Yes, I did want to be an actress, more specifically, I wanted to do improv. I wanted to stage acting, essentially, I wanted to be Carol Burnett. Like that was my dream because I knew I couldn't sing, Kate. I mean, come on now, everybody hears me. I am not a great singer. And I'm not a great dancer. But I can joke, sing and I can joke dance. So, okay, so let's see, when I was a little kid, I wanted to be an actress. I did theater as a kid, right? So this is something... these are strengths that started getting nurtured when I was young, because I did play when I was a kid. So let's wrap it out. So, Kate, what's my number one strength? Tell everybody.

Kate Wilkes 15:45

If anybody has met you, they know it's Woo. Okay, Winning Others Over.

Cindy Gonos 15:51

Yeah, one thing too, as we kind of talked about before with like, these words aren't the "be all and all", right. Like Winning Others Over. First of all, can I just put that on a resume? Give me the jobs, I can win others over, right? But it's about building rapport. Right? So Kate, when you think about little Cindy, as an actress, how do you think my Woo would show up?

Kate Wilkes 16:16

I think that you are one of those people that any single human could, like, resonate with because you are able to find those points of connection or whatever. So it's easy for you to build rapport with people. I always make a joke that Cindy if she's going to be in a conversation with a potential client that she's just off to make a new best friend, because that's what you do. Right?

Cindy Gonos 16:44

Yeah. So in essence, six year old Cindy on the stage, I have to win the audience over. Right? So from the time I was... I think I did my first play, I know I did my first play when I was five years old. And it was Senor Delgado, that was the character that I played. I will remember that my whole life. I will sing the song in private to you later on. Okay, Kate, what is my number two strength?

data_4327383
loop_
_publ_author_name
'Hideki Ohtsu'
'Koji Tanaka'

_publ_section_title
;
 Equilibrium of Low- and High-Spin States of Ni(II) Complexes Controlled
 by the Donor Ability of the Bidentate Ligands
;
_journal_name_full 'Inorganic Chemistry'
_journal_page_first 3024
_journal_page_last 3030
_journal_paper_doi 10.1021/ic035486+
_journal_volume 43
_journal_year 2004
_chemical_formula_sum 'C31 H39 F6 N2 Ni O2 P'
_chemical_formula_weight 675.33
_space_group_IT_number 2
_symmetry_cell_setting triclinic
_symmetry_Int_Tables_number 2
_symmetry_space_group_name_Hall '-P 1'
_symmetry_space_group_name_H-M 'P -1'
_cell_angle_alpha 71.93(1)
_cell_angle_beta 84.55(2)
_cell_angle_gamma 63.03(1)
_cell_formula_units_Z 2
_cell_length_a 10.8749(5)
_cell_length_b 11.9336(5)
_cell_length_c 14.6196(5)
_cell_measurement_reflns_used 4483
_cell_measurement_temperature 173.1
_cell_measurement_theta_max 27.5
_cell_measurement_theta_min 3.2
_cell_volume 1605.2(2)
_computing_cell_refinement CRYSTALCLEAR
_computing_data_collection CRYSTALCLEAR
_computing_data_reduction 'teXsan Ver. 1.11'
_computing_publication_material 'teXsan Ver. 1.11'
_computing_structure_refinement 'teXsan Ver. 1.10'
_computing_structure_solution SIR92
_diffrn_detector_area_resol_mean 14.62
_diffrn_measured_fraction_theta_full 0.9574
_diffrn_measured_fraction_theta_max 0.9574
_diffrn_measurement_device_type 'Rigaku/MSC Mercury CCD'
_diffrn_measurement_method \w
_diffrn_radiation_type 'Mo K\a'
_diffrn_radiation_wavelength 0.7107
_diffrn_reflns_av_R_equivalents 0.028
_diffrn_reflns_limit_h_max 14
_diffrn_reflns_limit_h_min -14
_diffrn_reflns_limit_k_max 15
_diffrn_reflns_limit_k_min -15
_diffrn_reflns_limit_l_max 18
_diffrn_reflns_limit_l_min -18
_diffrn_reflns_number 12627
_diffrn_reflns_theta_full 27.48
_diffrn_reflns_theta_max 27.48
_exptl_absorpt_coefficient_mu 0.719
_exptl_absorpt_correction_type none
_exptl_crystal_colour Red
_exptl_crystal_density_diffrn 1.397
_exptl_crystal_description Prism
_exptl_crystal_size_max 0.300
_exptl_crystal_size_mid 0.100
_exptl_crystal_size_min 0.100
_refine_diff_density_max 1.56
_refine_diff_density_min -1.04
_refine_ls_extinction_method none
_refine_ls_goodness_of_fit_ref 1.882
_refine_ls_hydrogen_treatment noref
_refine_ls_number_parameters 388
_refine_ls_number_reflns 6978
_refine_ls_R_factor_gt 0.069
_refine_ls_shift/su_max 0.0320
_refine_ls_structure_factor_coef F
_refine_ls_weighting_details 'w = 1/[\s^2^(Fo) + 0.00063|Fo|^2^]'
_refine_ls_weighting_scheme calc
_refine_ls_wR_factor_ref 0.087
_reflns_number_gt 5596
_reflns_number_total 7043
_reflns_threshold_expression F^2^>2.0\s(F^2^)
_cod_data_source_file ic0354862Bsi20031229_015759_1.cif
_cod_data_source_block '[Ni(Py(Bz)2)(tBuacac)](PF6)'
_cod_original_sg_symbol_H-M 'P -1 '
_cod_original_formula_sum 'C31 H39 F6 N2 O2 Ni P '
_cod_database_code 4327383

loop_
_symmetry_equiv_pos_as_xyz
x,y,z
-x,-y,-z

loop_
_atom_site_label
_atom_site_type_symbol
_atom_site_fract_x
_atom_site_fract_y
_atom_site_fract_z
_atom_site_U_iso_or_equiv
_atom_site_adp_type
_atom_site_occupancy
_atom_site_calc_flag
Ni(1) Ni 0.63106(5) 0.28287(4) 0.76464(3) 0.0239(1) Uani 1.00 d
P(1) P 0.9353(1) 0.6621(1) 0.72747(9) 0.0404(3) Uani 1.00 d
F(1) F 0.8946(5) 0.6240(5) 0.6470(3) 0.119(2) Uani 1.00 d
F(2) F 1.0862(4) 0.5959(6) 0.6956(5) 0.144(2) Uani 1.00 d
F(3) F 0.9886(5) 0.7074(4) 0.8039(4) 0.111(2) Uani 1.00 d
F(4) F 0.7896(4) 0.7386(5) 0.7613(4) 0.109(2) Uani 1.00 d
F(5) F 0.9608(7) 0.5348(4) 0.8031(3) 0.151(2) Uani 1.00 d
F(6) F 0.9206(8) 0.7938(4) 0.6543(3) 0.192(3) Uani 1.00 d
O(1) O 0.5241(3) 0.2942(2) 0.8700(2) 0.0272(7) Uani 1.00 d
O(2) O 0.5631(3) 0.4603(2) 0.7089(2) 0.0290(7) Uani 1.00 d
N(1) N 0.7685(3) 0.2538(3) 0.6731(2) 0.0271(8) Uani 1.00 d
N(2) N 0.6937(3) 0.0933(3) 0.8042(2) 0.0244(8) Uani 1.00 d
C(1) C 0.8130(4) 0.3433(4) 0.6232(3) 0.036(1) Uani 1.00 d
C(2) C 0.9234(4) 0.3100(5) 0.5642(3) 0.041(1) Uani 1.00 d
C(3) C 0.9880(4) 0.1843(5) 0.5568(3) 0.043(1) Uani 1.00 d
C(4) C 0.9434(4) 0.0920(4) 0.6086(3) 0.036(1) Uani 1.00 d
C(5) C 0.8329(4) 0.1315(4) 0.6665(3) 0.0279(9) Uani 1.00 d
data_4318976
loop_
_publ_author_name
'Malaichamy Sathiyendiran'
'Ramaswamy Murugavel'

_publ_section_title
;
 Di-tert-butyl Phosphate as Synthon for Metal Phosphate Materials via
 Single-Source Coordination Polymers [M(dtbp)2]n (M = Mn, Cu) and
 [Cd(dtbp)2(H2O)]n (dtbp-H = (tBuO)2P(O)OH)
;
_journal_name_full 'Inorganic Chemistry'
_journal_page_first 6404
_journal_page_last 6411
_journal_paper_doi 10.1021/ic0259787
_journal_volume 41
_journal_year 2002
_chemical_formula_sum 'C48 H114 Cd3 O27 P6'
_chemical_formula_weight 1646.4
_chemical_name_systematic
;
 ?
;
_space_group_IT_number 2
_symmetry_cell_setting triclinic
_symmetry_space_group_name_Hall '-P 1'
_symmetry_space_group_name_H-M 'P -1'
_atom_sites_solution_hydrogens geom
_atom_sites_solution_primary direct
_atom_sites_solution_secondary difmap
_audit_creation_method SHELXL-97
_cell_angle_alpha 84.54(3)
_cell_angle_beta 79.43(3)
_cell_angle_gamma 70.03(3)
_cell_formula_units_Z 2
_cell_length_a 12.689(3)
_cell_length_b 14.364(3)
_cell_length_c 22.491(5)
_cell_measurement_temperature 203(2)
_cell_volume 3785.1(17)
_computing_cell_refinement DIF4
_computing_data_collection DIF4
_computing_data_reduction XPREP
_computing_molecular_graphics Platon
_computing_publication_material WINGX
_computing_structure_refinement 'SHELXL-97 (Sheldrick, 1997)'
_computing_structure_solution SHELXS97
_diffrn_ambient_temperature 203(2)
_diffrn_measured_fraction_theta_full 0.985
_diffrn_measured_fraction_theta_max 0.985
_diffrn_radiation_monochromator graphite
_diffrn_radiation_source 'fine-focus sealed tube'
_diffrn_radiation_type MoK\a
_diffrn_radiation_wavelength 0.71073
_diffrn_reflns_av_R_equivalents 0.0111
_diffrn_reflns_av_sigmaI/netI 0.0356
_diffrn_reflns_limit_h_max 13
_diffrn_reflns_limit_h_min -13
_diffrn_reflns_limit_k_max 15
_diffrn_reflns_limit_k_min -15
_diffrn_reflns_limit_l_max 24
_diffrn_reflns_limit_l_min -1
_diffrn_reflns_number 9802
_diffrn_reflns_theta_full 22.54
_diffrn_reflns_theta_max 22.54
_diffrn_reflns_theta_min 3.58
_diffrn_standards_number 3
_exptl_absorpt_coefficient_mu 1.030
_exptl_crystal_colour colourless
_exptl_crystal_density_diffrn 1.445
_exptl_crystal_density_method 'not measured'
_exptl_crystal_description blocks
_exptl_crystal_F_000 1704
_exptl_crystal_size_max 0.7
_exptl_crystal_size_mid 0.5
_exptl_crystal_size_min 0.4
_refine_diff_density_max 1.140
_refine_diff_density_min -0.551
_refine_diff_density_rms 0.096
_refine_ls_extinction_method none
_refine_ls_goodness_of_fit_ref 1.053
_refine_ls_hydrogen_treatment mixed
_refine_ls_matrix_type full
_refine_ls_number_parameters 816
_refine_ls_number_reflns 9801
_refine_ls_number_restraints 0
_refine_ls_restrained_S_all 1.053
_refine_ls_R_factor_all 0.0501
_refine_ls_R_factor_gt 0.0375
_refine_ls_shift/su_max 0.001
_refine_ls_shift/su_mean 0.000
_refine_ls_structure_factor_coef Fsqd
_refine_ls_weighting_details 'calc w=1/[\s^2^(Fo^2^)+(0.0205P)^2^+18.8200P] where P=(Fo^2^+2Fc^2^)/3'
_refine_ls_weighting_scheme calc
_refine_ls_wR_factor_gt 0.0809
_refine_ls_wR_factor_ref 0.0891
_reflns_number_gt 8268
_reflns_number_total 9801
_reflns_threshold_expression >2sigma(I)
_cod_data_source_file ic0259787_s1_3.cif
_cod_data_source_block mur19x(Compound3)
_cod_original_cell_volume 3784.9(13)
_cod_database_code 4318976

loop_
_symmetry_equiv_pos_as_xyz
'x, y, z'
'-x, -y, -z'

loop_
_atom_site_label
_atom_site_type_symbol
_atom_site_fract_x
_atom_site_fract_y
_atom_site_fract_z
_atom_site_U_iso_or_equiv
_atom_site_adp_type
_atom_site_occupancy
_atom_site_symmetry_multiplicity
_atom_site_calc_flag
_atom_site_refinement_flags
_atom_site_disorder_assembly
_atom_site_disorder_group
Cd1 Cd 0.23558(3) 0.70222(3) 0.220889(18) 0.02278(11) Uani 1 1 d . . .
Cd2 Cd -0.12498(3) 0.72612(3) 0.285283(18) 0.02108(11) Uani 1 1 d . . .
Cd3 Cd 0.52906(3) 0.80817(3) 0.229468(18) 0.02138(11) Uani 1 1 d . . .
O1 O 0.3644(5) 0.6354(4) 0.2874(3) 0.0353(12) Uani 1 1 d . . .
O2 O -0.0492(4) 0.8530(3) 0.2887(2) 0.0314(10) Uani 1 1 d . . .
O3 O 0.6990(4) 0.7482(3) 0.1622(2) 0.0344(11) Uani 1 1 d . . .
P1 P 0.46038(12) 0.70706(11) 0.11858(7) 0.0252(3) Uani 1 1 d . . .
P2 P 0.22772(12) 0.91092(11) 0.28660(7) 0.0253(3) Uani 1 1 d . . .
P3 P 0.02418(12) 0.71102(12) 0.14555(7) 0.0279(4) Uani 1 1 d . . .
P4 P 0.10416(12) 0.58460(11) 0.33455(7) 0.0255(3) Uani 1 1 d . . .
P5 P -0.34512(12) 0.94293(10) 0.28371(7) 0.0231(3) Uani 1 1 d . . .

Kate Wilkes 17:08

This is the one that I love and hate most about you. Because sometimes I'm not ready to show up in this way. But you are, Positivity.

Cindy Gonos 17:19

Yeah. So Positivity is being an optimist. Right? So if you think of me today, Kate, and you think of me as well, Carol Burnett on the stage, right? That positivity is showing up. I just want to. I didn't want to be in, like, dramatic scenes, even to this day I don't want to be in dramatic scenes, right. So that positivity, it's kind of like the comedian in me, if you will, if I can call myself a comedian. Okay, what's my number three strength, my top five?

Kate Wilkes 17:50

This one's very clear to you if you've ever met Cindy, it's Communication.

Cindy Gonos 17:55

So okay, I think communication, we're gonna talk about my communication a little bit later on when we talk about a combination of strengths. But I think communication is one of those strengths where people will see that word and they're like, "what does that mean?" Right? Because it can mean a lot of different things.

Kate Wilkes 18:13

So many things.

Cindy Gonos 18:14

It can mean so many things. But I think at the core, communication is about words. This is where it's like, how do your words show up, right? We'll talk about that later. But on the stage as a kid, I guess, words and communication are important, right? What do I have to do? I have to be clear, I have to be captivating. All that sort of stuff, right? So I gotta use that frame, even as a little on the stage. Okay, what's my number four strength?

Kate Wilkes 18:41


Cindy Gonos 18:44